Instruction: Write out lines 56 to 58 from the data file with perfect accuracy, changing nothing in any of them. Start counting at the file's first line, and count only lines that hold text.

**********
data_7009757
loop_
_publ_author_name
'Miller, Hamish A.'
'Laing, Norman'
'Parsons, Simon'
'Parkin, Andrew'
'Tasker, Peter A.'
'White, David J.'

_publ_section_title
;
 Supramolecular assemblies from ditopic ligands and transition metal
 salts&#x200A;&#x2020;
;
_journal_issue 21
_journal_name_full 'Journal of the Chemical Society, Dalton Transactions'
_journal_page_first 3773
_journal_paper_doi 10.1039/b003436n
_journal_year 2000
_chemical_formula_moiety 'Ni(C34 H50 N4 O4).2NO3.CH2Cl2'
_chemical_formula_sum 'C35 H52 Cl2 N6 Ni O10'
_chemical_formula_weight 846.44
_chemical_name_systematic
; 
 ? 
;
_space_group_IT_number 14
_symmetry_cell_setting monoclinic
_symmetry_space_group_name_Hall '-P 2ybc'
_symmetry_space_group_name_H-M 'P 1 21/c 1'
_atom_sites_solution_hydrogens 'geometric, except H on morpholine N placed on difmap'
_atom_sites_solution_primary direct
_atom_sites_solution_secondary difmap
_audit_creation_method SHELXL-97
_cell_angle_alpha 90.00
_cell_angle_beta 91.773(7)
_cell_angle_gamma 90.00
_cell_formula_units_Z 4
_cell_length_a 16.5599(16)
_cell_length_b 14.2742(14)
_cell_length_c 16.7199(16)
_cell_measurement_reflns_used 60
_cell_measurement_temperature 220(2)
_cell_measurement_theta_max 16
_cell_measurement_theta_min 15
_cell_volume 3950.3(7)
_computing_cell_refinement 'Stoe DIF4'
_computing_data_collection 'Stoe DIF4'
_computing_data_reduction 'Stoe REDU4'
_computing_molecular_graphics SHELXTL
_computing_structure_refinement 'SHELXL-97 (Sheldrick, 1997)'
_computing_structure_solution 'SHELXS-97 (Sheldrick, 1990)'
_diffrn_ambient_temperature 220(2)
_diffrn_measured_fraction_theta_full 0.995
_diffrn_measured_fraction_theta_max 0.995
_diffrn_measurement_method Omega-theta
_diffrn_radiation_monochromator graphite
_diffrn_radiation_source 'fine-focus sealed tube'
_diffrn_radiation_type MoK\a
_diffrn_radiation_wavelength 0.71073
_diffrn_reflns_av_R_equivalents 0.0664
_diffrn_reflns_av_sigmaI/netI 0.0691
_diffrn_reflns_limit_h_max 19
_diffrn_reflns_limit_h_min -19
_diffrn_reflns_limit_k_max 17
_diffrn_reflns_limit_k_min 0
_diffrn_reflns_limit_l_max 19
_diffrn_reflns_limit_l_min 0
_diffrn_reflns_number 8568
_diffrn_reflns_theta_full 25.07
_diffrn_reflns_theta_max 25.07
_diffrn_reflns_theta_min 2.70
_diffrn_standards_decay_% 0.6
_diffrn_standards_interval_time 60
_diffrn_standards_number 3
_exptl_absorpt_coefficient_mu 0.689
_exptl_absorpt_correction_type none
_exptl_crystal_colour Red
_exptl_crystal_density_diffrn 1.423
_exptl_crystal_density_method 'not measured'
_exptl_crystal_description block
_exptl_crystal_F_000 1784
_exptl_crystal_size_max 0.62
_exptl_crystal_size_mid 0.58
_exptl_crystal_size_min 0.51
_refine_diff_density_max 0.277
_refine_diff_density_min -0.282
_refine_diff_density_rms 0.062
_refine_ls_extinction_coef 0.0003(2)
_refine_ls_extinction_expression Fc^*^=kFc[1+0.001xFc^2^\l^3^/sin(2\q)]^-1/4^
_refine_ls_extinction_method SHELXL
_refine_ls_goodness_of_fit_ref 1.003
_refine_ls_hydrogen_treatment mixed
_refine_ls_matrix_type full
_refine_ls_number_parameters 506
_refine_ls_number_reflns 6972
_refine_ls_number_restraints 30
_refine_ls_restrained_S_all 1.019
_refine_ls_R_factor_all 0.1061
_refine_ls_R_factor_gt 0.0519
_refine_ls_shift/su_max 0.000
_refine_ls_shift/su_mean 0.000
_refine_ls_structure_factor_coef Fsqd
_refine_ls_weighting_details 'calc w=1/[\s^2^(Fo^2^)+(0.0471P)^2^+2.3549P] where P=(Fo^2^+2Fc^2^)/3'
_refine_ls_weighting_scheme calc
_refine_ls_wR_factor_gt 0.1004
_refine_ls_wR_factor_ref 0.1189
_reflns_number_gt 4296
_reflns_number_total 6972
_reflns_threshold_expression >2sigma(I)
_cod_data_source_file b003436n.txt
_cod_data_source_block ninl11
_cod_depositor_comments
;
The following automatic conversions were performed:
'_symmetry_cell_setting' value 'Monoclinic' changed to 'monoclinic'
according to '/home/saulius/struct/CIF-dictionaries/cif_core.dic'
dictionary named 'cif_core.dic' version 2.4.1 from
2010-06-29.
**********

_diffrn_measurement_method Omega-theta
_diffrn_radiation_monochromator graphite
_diffrn_radiation_source 'fine-focus sealed tube'